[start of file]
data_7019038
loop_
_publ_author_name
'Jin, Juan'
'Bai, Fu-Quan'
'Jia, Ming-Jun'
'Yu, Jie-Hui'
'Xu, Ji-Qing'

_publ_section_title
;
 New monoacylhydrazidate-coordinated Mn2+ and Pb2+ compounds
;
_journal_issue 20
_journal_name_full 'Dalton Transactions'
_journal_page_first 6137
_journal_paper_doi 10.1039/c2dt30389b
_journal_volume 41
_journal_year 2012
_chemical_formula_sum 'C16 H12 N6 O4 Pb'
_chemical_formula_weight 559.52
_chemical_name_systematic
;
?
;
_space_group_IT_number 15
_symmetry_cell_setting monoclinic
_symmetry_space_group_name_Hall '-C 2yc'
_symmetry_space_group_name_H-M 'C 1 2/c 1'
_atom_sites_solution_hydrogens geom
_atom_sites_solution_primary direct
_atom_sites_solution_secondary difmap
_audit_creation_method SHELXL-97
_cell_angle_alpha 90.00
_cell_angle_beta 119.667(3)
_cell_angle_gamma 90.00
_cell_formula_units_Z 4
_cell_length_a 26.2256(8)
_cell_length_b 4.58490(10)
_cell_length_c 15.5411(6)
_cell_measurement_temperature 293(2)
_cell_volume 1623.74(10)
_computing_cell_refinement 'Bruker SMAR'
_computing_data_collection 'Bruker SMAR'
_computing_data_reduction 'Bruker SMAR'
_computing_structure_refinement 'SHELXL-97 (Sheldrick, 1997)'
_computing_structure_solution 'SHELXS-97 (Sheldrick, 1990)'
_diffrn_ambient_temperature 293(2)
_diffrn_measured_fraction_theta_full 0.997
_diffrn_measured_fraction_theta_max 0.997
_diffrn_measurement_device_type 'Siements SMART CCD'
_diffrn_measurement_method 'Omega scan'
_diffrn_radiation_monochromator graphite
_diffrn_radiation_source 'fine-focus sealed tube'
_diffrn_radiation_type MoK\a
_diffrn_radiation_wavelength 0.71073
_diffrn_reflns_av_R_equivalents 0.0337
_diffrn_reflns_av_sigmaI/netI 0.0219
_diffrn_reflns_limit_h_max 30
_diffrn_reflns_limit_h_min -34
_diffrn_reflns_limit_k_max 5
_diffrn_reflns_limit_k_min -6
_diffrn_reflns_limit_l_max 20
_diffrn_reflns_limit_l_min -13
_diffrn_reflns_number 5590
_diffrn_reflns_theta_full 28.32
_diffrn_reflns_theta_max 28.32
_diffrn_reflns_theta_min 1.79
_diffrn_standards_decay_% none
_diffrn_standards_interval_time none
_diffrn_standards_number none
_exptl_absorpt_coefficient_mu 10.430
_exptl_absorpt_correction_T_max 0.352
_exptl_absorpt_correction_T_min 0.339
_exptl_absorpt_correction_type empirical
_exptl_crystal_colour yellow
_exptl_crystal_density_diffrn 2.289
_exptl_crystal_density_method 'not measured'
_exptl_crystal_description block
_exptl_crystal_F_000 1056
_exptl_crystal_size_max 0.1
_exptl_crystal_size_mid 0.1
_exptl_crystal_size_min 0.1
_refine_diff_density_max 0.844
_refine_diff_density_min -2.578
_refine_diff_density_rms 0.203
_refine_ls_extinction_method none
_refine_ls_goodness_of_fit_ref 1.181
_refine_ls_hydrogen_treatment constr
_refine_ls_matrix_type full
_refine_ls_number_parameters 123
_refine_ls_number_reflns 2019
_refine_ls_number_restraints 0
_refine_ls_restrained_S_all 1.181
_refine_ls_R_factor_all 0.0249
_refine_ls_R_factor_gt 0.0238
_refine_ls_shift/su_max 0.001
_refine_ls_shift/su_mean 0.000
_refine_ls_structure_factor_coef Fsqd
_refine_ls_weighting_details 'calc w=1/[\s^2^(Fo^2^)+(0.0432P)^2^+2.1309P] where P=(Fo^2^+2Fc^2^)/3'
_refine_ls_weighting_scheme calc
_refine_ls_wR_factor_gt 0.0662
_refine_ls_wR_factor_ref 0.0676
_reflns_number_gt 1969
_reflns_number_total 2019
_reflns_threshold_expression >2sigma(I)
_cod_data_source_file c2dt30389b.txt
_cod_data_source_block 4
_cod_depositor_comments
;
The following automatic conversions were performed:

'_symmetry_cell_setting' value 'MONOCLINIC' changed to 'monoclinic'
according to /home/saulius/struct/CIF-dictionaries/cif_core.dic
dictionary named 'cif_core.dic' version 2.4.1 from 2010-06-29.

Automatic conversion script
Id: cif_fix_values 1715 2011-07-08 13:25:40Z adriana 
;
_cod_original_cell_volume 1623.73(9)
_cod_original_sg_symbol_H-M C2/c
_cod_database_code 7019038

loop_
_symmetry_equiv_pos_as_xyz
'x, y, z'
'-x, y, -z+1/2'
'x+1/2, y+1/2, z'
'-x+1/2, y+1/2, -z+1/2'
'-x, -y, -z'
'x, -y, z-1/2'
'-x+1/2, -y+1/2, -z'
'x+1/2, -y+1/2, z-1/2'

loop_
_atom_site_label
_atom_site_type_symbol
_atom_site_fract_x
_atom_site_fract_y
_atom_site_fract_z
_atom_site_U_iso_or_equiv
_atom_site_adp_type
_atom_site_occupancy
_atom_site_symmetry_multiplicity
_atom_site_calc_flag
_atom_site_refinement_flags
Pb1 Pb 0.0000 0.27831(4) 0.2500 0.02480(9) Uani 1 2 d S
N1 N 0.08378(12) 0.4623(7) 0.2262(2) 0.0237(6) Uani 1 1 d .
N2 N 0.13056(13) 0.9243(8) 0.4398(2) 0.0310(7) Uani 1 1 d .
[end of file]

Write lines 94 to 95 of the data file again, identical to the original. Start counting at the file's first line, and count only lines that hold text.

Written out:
_refine_ls_R_factor_all 0.0249
_refine_ls_R_factor_gt 0.0238